He commissioned the construction of dams, highways, bridges, and industrial complexes. One of these was the Valdecanas Dam. While these projects accomplished the goal Franco set by spurring economic growth and improving the country’s infrastructure, they were also criticized for destroying culturally significant sites.

The Valdecanas Reservoir

An artificial reservoir, the Valdecanas Reservoir was created when the Valdecanas Dam on the Tagus River was built in 1963. The dam was built to control the water flow on the river, ensuring that water was available for irrigation. The dam also generates electricity via a hydroelectric power plant.

Source: Wikimedia/Pleonr

The water has damaged the ancient stones. The carvings and engravings have been nearly erased by erosion. In the 1920s, Georg and Vera Leisner, archaeologists from Germany, recorded the engravings in a series of drawings.

The Destruction of Ancient Sites

However, when the river was dammed and the Valdecanas Reservoir formed, the prehistoric stone megalith site, the Spanish Stonehenge, officially called the Dolmen of Guadalperal, was flooded. Since then, the ancient stones have only been visible four times.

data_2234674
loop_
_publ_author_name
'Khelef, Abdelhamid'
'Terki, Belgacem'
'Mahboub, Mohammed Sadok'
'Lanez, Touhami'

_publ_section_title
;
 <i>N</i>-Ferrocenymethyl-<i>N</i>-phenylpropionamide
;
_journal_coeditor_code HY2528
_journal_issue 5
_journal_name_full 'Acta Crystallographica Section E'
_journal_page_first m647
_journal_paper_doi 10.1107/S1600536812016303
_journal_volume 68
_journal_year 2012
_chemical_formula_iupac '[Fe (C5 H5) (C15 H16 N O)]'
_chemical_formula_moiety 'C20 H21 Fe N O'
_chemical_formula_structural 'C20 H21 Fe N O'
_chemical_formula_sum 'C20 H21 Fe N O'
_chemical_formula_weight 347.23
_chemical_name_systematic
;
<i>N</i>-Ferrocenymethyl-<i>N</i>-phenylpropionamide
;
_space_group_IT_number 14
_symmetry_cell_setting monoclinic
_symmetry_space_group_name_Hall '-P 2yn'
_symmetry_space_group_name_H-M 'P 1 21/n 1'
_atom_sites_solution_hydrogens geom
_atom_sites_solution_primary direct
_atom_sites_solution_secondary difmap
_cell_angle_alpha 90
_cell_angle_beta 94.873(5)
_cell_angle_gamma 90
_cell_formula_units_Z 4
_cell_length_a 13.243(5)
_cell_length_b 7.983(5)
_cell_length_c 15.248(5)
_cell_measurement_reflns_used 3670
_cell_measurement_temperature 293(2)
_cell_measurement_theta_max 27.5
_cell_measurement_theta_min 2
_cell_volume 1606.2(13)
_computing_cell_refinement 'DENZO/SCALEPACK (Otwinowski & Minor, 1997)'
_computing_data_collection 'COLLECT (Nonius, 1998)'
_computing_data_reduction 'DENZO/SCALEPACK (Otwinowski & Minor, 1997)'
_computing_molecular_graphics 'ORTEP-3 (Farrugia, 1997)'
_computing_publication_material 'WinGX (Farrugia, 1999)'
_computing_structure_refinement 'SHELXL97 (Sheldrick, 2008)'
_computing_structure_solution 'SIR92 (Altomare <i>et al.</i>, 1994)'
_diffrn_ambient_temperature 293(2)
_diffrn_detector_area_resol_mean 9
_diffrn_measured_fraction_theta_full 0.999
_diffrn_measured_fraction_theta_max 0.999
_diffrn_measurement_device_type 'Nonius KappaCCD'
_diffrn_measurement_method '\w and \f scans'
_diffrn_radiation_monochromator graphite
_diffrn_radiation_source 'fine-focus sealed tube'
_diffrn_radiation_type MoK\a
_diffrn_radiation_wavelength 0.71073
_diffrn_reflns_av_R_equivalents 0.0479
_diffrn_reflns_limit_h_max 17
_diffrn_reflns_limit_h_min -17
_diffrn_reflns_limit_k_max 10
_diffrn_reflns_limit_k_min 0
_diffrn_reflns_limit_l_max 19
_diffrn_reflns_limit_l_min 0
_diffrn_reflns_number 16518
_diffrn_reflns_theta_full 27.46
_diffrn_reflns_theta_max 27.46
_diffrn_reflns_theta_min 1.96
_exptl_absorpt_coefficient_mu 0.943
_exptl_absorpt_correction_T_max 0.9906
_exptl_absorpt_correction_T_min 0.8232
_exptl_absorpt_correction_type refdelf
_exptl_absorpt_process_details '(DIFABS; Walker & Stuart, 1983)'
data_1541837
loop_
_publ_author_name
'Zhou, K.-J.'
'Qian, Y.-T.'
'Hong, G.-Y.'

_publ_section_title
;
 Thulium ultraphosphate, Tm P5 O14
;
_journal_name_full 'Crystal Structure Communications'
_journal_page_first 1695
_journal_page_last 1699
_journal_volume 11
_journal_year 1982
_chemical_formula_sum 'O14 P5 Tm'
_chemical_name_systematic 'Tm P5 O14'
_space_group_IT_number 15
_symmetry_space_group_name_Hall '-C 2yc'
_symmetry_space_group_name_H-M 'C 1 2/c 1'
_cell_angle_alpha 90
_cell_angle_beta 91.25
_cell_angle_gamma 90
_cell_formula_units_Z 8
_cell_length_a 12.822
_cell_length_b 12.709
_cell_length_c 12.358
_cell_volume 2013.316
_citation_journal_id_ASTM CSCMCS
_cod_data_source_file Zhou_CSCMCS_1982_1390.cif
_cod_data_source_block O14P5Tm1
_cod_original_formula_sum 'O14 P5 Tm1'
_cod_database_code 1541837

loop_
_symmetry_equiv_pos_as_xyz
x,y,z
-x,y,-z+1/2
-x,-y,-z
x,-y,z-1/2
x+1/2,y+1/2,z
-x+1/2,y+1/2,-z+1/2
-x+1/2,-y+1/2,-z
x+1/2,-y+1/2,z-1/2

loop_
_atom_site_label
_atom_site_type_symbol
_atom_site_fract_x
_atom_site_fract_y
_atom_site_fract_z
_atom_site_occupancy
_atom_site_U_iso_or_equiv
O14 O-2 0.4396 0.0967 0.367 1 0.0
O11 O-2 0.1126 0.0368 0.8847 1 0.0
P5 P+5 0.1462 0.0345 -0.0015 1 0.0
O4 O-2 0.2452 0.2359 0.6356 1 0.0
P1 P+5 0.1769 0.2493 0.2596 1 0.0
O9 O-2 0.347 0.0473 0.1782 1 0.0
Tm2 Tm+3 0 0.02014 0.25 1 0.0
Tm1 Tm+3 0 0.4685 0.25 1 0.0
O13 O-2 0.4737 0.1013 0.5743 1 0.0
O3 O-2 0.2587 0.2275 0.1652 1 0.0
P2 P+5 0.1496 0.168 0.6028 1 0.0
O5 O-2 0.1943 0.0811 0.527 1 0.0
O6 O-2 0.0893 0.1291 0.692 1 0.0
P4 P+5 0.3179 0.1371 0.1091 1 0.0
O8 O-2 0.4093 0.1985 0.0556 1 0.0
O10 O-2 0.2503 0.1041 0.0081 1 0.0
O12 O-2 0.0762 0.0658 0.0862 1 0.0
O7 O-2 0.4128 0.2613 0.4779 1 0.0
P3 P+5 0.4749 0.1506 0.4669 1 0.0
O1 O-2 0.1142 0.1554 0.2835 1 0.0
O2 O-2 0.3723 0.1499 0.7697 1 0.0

Source: Wikimedia/Cosasdevolar

Along with the flooding of the Dolmen of Guadalperal, the Valdecanas Dam buried the ancient Roman city of Augustobriga.

The Initial Discovery of the Dolmen of Guadalperal

The Dolmen of Guadalperal were first discovered and identified in 1926 by Hugo Obermaier, a German archaeologist. He conducted excavations in the area in the mid-1960s. In addition to the standing stones – called dolmens, as we will see – Obermaier found a Roman coin, shards of ceramic pottery, and a grinding stone.

Source: Wikimedia/Pleonr

Obermaier also discovered Roman burials, axes, knives, and other tools. A small village was also found, presumably built to house the workers who built the megalithic monument. Obermaier theorized that the stone structure may have served as a solar temple.

More Stones than Stonehenge

The Dolmen of Guadalperal is made up of 150 granite stones. By comparison, Stonehenge in England has only 52 stones, although scholars believe there were originally 80 stones. Some of the stones create a chamber that is about 16-feet in diameter. Stones are also arranged to create a corridor that is 69-feet long and nearly five-feet wide.